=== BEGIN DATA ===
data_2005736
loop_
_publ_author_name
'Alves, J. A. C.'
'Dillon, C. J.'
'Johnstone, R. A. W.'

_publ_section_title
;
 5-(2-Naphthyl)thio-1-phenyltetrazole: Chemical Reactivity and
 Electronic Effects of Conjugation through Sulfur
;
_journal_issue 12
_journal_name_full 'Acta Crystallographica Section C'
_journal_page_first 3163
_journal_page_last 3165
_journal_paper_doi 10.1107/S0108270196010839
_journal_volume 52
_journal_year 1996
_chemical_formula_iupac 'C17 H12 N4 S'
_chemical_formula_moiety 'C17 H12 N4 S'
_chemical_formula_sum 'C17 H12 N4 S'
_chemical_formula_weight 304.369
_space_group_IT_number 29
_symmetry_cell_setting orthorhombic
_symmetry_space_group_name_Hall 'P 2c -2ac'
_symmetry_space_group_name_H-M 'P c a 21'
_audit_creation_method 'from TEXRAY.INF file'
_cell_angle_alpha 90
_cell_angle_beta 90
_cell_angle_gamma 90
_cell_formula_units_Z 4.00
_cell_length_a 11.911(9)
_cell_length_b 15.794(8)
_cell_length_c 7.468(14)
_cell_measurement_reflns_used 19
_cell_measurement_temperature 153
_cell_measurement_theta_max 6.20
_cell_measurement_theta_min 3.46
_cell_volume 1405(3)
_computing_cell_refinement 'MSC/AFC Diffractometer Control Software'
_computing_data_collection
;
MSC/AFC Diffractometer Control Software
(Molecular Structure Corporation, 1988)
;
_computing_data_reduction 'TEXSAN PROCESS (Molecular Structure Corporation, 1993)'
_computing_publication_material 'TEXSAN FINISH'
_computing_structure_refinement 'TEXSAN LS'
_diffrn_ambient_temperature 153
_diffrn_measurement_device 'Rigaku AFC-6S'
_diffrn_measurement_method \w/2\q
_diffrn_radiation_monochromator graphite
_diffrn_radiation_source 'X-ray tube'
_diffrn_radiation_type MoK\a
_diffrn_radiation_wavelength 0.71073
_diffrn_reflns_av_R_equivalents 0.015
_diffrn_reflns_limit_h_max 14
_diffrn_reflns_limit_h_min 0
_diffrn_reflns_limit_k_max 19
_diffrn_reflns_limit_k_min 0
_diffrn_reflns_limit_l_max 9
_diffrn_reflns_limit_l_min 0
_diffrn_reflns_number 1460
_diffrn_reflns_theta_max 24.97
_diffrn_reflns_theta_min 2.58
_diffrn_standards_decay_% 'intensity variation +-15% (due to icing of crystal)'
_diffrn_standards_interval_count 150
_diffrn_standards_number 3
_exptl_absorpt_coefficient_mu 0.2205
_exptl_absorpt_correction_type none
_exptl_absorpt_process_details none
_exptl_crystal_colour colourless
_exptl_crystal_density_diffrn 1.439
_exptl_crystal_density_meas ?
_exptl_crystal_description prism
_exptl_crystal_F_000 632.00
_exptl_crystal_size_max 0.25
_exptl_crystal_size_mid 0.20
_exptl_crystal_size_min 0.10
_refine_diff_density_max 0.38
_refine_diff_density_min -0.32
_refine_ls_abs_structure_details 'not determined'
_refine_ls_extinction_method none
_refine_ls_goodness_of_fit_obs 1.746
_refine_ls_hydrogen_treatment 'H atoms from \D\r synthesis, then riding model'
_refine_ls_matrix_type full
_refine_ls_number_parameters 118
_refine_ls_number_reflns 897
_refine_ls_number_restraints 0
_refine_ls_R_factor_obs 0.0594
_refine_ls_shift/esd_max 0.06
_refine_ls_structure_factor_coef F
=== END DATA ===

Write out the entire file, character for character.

data_2005736
loop_
_publ_author_name
'Alves, J. A. C.'
'Dillon, C. J.'
'Johnstone, R. A. W.'

_publ_section_title
;
 5-(2-Naphthyl)thio-1-phenyltetrazole: Chemical Reactivity and
 Electronic Effects of Conjugation through Sulfur
;
_journal_issue 12
_journal_name_full 'Acta Crystallographica Section C'
_journal_page_first 3163
_journal_page_last 3165
_journal_paper_doi 10.1107/S0108270196010839
_journal_volume 52
_journal_year 1996
_chemical_formula_iupac 'C17 H12 N4 S'
_chemical_formula_moiety 'C17 H12 N4 S'
_chemical_formula_sum 'C17 H12 N4 S'
_chemical_formula_weight 304.369
_space_group_IT_number 29
_symmetry_cell_setting orthorhombic
_symmetry_space_group_name_Hall 'P 2c -2ac'
_symmetry_space_group_name_H-M 'P c a 21'
_audit_creation_method 'from TEXRAY.INF file'
_cell_angle_alpha 90
_cell_angle_beta 90
_cell_angle_gamma 90
_cell_formula_units_Z 4.00
_cell_length_a 11.911(9)
_cell_length_b 15.794(8)
_cell_length_c 7.468(14)
_cell_measurement_reflns_used 19
_cell_measurement_temperature 153
_cell_measurement_theta_max 6.20
_cell_measurement_theta_min 3.46
_cell_volume 1405(3)
_computing_cell_refinement 'MSC/AFC Diffractometer Control Software'
_computing_data_collection
;
MSC/AFC Diffractometer Control Software
(Molecular Structure Corporation, 1988)
;
_computing_data_reduction 'TEXSAN PROCESS (Molecular Structure Corporation, 1993)'
_computing_publication_material 'TEXSAN FINISH'
_computing_structure_refinement 'TEXSAN LS'
_diffrn_ambient_temperature 153
_diffrn_measurement_device 'Rigaku AFC-6S'
_diffrn_measurement_method \w/2\q
_diffrn_radiation_monochromator graphite
_diffrn_radiation_source 'X-ray tube'
_diffrn_radiation_type MoK\a
_diffrn_radiation_wavelength 0.71073
_diffrn_reflns_av_R_equivalents 0.015
_diffrn_reflns_limit_h_max 14
_diffrn_reflns_limit_h_min 0
_diffrn_reflns_limit_k_max 19
_diffrn_reflns_limit_k_min 0
_diffrn_reflns_limit_l_max 9
_diffrn_reflns_limit_l_min 0
_diffrn_reflns_number 1460
_diffrn_reflns_theta_max 24.97
_diffrn_reflns_theta_min 2.58
_diffrn_standards_decay_% 'intensity variation +-15% (due to icing of crystal)'
_diffrn_standards_interval_count 150
_diffrn_standards_number 3
_exptl_absorpt_coefficient_mu 0.2205
_exptl_absorpt_correction_type none
_exptl_absorpt_process_details none
_exptl_crystal_colour colourless
_exptl_crystal_density_diffrn 1.439
_exptl_crystal_density_meas ?
_exptl_crystal_description prism
_exptl_crystal_F_000 632.00
_exptl_crystal_size_max 0.25
_exptl_crystal_size_mid 0.20
_exptl_crystal_size_min 0.10
_refine_diff_density_max 0.38
_refine_diff_density_min -0.32
_refine_ls_abs_structure_details 'not determined'
_refine_ls_extinction_method none
_refine_ls_goodness_of_fit_obs 1.746
_refine_ls_hydrogen_treatment 'H atoms from \D\r synthesis, then riding model'
_refine_ls_matrix_type full
_refine_ls_number_parameters 118
_refine_ls_number_reflns 897
_refine_ls_number_restraints 0
_refine_ls_R_factor_obs 0.0594
_refine_ls_shift/esd_max 0.06
_refine_ls_structure_factor_coef F